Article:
State paying more than appraised for some Purple Line properties

Maryland may be paying more for some properties in the main path of the Purple Line, state officials said, because one transit agency lacks purchasing leverage, and extended negotiations would cause costly delays. “In our enthusiasm and support for the Purple Line we’re getting put over a barrel by some of these landowners. And we are having to pay a lot more than the appraised values,” Comptroller Peter Franchot said at a Feb. 7 Board of Public Works meeting.

Federal tax cuts prompting Maryland tax code revision

New federal tax laws will benefit most Marylanders in the short term and especially help those with children, but are likely to reduce charitable contributions, a comprehensive analysis released Thursday by the state comptroller predicted. Without changes in state law, Maryland taxpayers will pay upward of $572 million more in state and local taxes in the 2019 fiscal year, while their combined federal tax burden would decrease by $2.8 billion, state officials said.

Broken Police Part 4: Views on police differ by neighborhood

In East Baltimore’s, Butchers Hill, neighbors worry about muggings and stolen bikes. A few miles away, in Belair-Edison, residents fear shootings are on the rise. Across town, in Seton Hill, people worry about property theft. Baltimoreans say they are tired of crime. They say they want the police to do something about it, and that they want to be able to trust the officers.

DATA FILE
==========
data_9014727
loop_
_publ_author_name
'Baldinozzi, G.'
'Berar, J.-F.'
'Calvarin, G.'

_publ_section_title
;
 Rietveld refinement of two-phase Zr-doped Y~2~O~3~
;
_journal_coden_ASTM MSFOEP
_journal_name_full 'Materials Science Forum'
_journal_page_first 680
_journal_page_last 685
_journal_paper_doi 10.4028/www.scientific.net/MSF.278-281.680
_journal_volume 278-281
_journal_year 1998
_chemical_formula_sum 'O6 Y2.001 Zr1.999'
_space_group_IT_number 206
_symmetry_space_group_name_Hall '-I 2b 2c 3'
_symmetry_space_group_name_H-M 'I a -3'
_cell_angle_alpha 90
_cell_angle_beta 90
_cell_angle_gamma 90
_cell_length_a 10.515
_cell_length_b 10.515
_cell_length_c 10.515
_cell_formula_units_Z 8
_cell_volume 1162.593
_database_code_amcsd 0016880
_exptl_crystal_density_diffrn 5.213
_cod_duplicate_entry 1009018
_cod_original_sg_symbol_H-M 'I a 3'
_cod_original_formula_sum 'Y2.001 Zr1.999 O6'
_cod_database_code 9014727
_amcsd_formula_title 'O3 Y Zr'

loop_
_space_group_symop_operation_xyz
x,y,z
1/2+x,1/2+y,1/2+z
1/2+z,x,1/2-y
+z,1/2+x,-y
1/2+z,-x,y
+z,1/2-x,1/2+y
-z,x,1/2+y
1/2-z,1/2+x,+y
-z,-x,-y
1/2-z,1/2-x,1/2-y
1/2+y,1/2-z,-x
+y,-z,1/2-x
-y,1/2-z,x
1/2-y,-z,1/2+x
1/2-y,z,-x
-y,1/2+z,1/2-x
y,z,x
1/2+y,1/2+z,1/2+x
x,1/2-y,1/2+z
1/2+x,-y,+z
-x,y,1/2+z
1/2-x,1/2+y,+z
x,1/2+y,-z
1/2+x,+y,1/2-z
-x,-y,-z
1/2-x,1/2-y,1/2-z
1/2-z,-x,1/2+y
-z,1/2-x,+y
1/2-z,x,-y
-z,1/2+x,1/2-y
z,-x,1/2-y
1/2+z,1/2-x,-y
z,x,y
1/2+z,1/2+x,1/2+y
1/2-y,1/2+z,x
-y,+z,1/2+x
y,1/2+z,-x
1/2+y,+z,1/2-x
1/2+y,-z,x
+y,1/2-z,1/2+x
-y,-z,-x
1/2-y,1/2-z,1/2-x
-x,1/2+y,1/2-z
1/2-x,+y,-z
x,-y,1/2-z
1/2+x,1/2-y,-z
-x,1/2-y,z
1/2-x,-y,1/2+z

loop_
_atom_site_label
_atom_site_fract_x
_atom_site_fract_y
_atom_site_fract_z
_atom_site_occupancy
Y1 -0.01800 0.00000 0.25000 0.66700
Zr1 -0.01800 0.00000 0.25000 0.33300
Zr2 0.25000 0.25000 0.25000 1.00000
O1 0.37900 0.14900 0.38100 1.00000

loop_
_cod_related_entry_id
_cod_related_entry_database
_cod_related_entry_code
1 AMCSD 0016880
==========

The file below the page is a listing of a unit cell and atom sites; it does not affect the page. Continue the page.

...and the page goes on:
Broken Police Part 3: Civilian Review Board lacks power to hold cops accountable

Established in 1999, Baltimore’s nine-member Civilian Review Board, which is part of the Baltimore City Office of Civil Rights, was relatively unknown until recently, and for good reason. It had only one full-time investigator, a meager budget and the power only to recommend discipline against police officers, but no way to ensure that it was actually meted out.

Broken Police Part 1: Police statistics on stops useless

The statistics that state law requires police departments around the state to file on stops and searches are incomplete and unreliable, a Capital News Service analysis has found. That has left the state without the tools to assess if minorities in Maryland are receiving fair treatment from police officers. First of four parts.

How a wrongly imprisoned Md. man got his life back

Wrongly incarcerated from ages 20 to 59 for a murder he did not commit,Walter Lomax taught himself to read and write, and eventually became editor of the prison’s monthly magazine — “The Conqueror.” “I wasn’t politically connected,” Lomax said. “My family didn’t have any funds, and so I realized the only way I was going to get out of prison was: I was going to get myself out of prison.”